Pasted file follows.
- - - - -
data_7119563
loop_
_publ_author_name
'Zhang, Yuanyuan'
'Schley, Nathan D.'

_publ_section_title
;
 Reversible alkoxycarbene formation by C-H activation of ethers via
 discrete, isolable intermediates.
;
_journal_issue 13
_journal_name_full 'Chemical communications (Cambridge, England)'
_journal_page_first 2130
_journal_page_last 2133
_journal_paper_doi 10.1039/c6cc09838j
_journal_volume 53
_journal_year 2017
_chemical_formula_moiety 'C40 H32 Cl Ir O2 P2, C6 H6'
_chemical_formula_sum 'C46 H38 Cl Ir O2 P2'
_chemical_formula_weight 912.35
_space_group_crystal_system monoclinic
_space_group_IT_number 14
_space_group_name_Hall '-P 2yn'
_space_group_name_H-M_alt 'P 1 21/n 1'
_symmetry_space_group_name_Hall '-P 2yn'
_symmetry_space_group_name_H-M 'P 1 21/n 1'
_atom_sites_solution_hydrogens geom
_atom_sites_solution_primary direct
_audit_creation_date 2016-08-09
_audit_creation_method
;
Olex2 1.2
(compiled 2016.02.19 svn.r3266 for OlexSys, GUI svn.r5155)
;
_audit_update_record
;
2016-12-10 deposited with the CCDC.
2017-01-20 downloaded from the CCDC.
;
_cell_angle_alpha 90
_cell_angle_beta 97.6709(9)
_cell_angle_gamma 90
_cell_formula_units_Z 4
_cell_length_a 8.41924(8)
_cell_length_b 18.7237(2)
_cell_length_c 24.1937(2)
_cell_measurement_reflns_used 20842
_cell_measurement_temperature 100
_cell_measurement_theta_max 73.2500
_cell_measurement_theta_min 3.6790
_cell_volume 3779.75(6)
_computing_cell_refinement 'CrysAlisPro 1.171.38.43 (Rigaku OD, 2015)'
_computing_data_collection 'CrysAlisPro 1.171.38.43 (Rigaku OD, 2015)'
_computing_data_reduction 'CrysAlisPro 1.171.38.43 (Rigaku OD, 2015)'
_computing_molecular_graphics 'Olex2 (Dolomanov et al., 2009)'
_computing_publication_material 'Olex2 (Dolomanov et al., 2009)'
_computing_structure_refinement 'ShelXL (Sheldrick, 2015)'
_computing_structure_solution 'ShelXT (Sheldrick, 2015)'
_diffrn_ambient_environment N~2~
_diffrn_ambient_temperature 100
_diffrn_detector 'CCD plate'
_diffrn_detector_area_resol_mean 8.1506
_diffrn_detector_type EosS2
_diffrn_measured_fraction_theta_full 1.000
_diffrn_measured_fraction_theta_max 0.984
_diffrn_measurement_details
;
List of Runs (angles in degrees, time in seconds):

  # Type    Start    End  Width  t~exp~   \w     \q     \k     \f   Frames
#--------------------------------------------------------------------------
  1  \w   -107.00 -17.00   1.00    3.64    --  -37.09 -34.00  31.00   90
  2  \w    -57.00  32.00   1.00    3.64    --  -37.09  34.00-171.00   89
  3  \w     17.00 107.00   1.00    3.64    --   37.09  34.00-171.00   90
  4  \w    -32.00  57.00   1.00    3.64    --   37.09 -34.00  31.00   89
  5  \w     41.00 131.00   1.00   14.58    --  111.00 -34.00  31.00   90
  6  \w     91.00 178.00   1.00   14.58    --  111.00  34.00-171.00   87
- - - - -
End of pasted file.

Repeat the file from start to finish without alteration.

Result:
data_7119563
loop_
_publ_author_name
'Zhang, Yuanyuan'
'Schley, Nathan D.'

_publ_section_title
;
 Reversible alkoxycarbene formation by C-H activation of ethers via
 discrete, isolable intermediates.
;
_journal_issue 13
_journal_name_full 'Chemical communications (Cambridge, England)'
_journal_page_first 2130
_journal_page_last 2133
_journal_paper_doi 10.1039/c6cc09838j
_journal_volume 53
_journal_year 2017
_chemical_formula_moiety 'C40 H32 Cl Ir O2 P2, C6 H6'
_chemical_formula_sum 'C46 H38 Cl Ir O2 P2'
_chemical_formula_weight 912.35
_space_group_crystal_system monoclinic
_space_group_IT_number 14
_space_group_name_Hall '-P 2yn'
_space_group_name_H-M_alt 'P 1 21/n 1'
_symmetry_space_group_name_Hall '-P 2yn'
_symmetry_space_group_name_H-M 'P 1 21/n 1'
_atom_sites_solution_hydrogens geom
_atom_sites_solution_primary direct
_audit_creation_date 2016-08-09
_audit_creation_method
;
Olex2 1.2
(compiled 2016.02.19 svn.r3266 for OlexSys, GUI svn.r5155)
;
_audit_update_record
;
2016-12-10 deposited with the CCDC.
2017-01-20 downloaded from the CCDC.
;
_cell_angle_alpha 90
_cell_angle_beta 97.6709(9)
_cell_angle_gamma 90
_cell_formula_units_Z 4
_cell_length_a 8.41924(8)
_cell_length_b 18.7237(2)
_cell_length_c 24.1937(2)
_cell_measurement_reflns_used 20842
_cell_measurement_temperature 100
_cell_measurement_theta_max 73.2500
_cell_measurement_theta_min 3.6790
_cell_volume 3779.75(6)
_computing_cell_refinement 'CrysAlisPro 1.171.38.43 (Rigaku OD, 2015)'
_computing_data_collection 'CrysAlisPro 1.171.38.43 (Rigaku OD, 2015)'
_computing_data_reduction 'CrysAlisPro 1.171.38.43 (Rigaku OD, 2015)'
_computing_molecular_graphics 'Olex2 (Dolomanov et al., 2009)'
_computing_publication_material 'Olex2 (Dolomanov et al., 2009)'
_computing_structure_refinement 'ShelXL (Sheldrick, 2015)'
_computing_structure_solution 'ShelXT (Sheldrick, 2015)'
_diffrn_ambient_environment N~2~
_diffrn_ambient_temperature 100
_diffrn_detector 'CCD plate'
_diffrn_detector_area_resol_mean 8.1506
_diffrn_detector_type EosS2
_diffrn_measured_fraction_theta_full 1.000
_diffrn_measured_fraction_theta_max 0.984
_diffrn_measurement_details
;
List of Runs (angles in degrees, time in seconds):

  # Type    Start    End  Width  t~exp~   \w     \q     \k     \f   Frames
#--------------------------------------------------------------------------
  1  \w   -107.00 -17.00   1.00    3.64    --  -37.09 -34.00  31.00   90
  2  \w    -57.00  32.00   1.00    3.64    --  -37.09  34.00-171.00   89
  3  \w     17.00 107.00   1.00    3.64    --   37.09  34.00-171.00   90
  4  \w    -32.00  57.00   1.00    3.64    --   37.09 -34.00  31.00   89
  5  \w     41.00 131.00   1.00   14.58    --  111.00 -34.00  31.00   90
  6  \w     91.00 178.00   1.00   14.58    --  111.00  34.00-171.00   87